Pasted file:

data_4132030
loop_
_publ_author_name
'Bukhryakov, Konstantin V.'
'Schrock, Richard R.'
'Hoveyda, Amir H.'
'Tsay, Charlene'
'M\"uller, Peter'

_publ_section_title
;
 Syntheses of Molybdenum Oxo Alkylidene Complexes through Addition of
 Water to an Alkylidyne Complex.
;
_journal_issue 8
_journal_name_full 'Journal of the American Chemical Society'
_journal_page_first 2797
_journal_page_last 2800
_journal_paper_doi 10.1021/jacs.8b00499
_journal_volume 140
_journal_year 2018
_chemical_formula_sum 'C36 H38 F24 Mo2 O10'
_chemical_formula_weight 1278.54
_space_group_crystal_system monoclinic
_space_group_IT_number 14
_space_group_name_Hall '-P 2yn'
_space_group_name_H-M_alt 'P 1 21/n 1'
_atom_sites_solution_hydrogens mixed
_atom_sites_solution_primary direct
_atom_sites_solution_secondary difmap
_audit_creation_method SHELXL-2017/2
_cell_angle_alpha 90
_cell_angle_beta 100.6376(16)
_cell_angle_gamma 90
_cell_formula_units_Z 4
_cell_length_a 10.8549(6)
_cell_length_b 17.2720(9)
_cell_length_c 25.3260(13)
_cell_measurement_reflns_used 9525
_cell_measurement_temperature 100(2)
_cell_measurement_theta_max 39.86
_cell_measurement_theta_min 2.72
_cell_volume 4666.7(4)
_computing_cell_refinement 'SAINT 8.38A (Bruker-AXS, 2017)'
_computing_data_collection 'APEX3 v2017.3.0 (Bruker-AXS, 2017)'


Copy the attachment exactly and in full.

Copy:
data_4132030
loop_
_publ_author_name
'Bukhryakov, Konstantin V.'
'Schrock, Richard R.'
'Hoveyda, Amir H.'
'Tsay, Charlene'
'M\"uller, Peter'

_publ_section_title
;
 Syntheses of Molybdenum Oxo Alkylidene Complexes through Addition of
 Water to an Alkylidyne Complex.
;
_journal_issue 8
_journal_name_full 'Journal of the American Chemical Society'
_journal_page_first 2797
_journal_page_last 2800
_journal_paper_doi 10.1021/jacs.8b00499
_journal_volume 140
_journal_year 2018
_chemical_formula_sum 'C36 H38 F24 Mo2 O10'
_chemical_formula_weight 1278.54
_space_group_crystal_system monoclinic
_space_group_IT_number 14
_space_group_name_Hall '-P 2yn'
_space_group_name_H-M_alt 'P 1 21/n 1'
_atom_sites_solution_hydrogens mixed
_atom_sites_solution_primary direct
_atom_sites_solution_secondary difmap
_audit_creation_method SHELXL-2017/2
_cell_angle_alpha 90
_cell_angle_beta 100.6376(16)
_cell_angle_gamma 90
_cell_formula_units_Z 4
_cell_length_a 10.8549(6)
_cell_length_b 17.2720(9)
_cell_length_c 25.3260(13)
_cell_measurement_reflns_used 9525
_cell_measurement_temperature 100(2)
_cell_measurement_theta_max 39.86
_cell_measurement_theta_min 2.72
_cell_volume 4666.7(4)
_computing_cell_refinement 'SAINT 8.38A (Bruker-AXS, 2017)'
_computing_data_collection 'APEX3 v2017.3.0 (Bruker-AXS, 2017)'